·       After Fish’s accident they lose all faith in God. “The army was the nation and the nation gave her (Oriel) something to believe in”.

Religious symbolism

‘Fish wants a wacko but out comes the Man with arms out Jesus arms.’

·       It closely resembles the crucifixion of Jesus Christ.

·       The reference to ‘He the Water Man’ could mean many things, but biblically, Jesus used water as a symbol of spiritual cleansing and healing (which can e seen as a symbol throughout the book). This can also be seen as reference to Jesus.


·       Middle C represents the balance of the household –> it’s an ironic reminder o the disharmony and lack of balance. The different times are contrasted by the types of music played.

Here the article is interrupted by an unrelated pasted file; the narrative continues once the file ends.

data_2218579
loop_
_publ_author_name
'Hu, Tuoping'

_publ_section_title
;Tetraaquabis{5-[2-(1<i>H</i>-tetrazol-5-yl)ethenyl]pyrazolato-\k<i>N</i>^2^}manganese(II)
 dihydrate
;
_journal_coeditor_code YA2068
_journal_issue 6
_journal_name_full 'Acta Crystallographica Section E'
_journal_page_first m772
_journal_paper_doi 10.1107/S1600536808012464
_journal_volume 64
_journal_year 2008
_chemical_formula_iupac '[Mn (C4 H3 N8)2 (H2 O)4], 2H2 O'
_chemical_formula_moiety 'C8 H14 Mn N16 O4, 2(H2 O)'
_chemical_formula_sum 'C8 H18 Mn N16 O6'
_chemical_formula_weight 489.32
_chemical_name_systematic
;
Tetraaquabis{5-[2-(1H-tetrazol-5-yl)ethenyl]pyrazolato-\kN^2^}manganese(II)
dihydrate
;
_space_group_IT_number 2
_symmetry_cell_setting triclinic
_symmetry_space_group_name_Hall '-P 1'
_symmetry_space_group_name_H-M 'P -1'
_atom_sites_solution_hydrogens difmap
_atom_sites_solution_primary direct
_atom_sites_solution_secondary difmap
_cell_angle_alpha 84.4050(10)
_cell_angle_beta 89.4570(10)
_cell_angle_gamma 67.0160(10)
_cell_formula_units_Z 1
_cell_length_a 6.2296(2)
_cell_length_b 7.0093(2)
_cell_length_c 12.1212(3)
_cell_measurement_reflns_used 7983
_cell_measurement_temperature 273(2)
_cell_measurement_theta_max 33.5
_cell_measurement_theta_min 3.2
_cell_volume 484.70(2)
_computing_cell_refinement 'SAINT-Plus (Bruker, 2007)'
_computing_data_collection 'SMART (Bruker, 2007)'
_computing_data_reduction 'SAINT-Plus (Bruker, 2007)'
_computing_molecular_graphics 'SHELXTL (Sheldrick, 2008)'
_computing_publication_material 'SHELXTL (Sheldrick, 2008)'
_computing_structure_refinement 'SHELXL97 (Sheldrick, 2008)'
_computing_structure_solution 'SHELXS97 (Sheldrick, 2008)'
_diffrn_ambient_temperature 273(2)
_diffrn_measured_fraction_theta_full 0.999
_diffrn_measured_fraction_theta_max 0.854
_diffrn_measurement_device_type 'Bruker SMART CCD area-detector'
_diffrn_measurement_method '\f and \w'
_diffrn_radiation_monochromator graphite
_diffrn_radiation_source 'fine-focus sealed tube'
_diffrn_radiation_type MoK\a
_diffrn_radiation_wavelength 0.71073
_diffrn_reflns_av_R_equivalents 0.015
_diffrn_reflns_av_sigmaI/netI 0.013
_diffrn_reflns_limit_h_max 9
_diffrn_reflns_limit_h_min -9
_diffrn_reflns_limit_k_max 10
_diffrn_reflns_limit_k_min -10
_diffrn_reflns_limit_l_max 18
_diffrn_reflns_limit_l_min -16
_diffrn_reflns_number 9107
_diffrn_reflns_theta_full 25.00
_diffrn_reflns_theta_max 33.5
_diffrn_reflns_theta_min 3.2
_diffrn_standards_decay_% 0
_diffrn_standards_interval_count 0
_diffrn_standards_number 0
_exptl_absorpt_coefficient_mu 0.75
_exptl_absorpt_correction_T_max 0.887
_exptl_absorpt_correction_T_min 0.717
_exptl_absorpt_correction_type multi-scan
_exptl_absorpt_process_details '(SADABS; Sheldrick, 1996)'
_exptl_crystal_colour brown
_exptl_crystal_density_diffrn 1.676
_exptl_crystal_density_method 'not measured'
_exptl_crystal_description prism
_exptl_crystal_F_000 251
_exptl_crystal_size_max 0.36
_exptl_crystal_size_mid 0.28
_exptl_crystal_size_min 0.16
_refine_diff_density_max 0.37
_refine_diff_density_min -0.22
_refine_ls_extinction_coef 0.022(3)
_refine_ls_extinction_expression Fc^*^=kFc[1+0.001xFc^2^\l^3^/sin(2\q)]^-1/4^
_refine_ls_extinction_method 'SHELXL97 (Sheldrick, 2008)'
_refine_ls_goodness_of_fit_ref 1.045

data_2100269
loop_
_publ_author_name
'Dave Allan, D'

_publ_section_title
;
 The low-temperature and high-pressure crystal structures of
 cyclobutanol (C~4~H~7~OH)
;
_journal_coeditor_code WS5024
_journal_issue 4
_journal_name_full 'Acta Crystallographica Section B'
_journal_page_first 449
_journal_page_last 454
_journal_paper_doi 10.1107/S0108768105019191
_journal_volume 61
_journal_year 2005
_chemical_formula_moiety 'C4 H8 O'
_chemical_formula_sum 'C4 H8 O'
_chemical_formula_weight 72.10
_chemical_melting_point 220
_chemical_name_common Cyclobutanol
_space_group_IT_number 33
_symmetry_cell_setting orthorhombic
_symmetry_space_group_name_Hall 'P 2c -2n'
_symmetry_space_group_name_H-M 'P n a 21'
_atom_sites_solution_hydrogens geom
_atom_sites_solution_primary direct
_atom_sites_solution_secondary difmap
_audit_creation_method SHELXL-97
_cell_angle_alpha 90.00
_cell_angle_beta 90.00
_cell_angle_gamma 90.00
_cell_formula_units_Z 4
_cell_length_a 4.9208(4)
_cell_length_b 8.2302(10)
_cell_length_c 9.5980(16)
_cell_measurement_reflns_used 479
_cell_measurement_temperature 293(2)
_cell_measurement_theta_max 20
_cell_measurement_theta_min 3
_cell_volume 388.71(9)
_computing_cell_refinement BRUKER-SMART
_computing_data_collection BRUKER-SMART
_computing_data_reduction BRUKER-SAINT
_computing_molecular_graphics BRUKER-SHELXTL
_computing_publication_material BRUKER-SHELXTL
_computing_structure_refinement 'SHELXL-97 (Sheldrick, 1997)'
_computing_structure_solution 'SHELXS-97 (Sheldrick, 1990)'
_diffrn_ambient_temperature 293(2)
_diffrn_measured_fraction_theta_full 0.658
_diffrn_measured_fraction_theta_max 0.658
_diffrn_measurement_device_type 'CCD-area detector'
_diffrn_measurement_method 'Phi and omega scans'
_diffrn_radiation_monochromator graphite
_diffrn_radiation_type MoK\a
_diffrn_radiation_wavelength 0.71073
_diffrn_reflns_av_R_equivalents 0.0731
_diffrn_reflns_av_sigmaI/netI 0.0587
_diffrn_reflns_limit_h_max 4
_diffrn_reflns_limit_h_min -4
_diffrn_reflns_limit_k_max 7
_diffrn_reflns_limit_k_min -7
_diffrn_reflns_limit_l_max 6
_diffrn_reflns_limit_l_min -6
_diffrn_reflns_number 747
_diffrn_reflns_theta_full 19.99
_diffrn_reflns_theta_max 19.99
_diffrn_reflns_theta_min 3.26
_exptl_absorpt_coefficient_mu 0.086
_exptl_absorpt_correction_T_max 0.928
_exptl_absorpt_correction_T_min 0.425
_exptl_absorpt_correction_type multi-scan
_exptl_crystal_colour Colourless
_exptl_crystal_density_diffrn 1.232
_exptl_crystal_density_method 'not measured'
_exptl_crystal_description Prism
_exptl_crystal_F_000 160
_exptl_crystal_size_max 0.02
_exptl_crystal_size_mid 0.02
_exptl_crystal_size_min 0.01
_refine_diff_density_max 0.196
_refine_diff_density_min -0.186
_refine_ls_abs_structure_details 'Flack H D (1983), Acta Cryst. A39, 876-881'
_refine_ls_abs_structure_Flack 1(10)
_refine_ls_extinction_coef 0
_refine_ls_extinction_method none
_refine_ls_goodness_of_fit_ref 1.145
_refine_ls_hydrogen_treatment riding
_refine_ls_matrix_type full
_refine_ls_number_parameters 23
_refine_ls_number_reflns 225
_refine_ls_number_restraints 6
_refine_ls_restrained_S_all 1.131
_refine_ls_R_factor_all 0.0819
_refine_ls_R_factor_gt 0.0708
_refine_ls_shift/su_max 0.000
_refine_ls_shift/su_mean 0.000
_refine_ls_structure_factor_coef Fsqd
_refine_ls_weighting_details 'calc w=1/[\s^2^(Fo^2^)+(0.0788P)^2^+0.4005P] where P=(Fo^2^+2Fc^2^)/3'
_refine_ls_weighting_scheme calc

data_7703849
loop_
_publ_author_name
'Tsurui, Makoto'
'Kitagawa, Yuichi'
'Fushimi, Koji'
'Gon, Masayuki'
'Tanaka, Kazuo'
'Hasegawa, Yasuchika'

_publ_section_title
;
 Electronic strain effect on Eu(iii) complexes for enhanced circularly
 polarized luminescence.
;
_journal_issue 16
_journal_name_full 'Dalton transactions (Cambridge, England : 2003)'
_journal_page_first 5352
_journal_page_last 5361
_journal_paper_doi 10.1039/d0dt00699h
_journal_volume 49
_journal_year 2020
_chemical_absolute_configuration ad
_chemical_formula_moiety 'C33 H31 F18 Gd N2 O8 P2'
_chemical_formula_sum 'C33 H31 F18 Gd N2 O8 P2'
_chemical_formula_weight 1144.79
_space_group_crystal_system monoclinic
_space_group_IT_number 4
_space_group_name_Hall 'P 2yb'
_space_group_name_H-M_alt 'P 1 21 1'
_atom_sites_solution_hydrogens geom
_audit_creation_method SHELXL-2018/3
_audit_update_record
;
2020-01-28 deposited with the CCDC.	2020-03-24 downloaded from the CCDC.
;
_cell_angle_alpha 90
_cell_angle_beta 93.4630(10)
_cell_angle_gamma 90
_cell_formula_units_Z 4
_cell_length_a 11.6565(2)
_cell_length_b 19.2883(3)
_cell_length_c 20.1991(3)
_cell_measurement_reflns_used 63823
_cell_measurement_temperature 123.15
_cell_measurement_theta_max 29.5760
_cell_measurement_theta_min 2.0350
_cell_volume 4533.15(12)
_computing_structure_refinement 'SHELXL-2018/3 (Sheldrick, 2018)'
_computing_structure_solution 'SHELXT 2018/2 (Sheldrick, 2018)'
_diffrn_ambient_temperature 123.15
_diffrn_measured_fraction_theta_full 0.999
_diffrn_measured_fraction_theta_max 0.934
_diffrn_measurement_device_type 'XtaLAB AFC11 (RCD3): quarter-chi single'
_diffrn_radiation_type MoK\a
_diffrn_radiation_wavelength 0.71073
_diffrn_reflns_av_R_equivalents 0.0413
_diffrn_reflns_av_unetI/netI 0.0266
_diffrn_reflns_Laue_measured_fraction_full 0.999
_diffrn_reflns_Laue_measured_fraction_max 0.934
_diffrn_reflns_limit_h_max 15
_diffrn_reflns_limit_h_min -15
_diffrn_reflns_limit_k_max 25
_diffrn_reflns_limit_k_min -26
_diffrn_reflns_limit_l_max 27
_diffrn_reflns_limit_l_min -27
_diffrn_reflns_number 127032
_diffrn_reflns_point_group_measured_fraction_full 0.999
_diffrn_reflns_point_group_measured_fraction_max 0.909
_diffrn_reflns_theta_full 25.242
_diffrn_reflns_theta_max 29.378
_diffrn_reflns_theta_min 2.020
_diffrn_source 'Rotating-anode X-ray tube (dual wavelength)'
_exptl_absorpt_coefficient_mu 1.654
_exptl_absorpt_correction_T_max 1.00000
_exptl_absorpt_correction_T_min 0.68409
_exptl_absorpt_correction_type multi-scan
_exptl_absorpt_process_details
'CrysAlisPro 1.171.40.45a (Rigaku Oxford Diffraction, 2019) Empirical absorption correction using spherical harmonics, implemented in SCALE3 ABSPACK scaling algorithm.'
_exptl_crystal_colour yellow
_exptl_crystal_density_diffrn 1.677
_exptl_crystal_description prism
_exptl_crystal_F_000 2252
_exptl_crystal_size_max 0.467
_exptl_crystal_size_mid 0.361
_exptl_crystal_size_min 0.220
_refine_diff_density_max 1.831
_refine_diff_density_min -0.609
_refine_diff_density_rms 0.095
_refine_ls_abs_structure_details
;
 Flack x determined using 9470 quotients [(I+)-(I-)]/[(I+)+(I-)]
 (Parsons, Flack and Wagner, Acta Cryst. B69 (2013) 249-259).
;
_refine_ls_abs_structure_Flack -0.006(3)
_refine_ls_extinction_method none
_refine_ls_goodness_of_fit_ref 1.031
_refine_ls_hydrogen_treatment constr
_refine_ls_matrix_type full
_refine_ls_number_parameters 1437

o   Discontent = the louder and more obvious it is

o   Rest of the time = melodious tunes.

December 5, 2008 Posted by | Help for slack Lit Students, Literature, Notes, school, School Work | Leave a comment

English Lit: Cloudstreet Notes: Gender & Class

Cloudstreet: Issues of Class and Gender

·       Issues of class and gender explored explicitly through the text.

·       Dedicated to one social group.

·       Understanding is gained from internal workings

·       Need of employment, education and stereotypical conformity

Working Class

·       Working class defined by his occupation/assert power by means of occupation.

·       Working class value family survival through participation

·       Women work as well –> Rose is expected to have a job.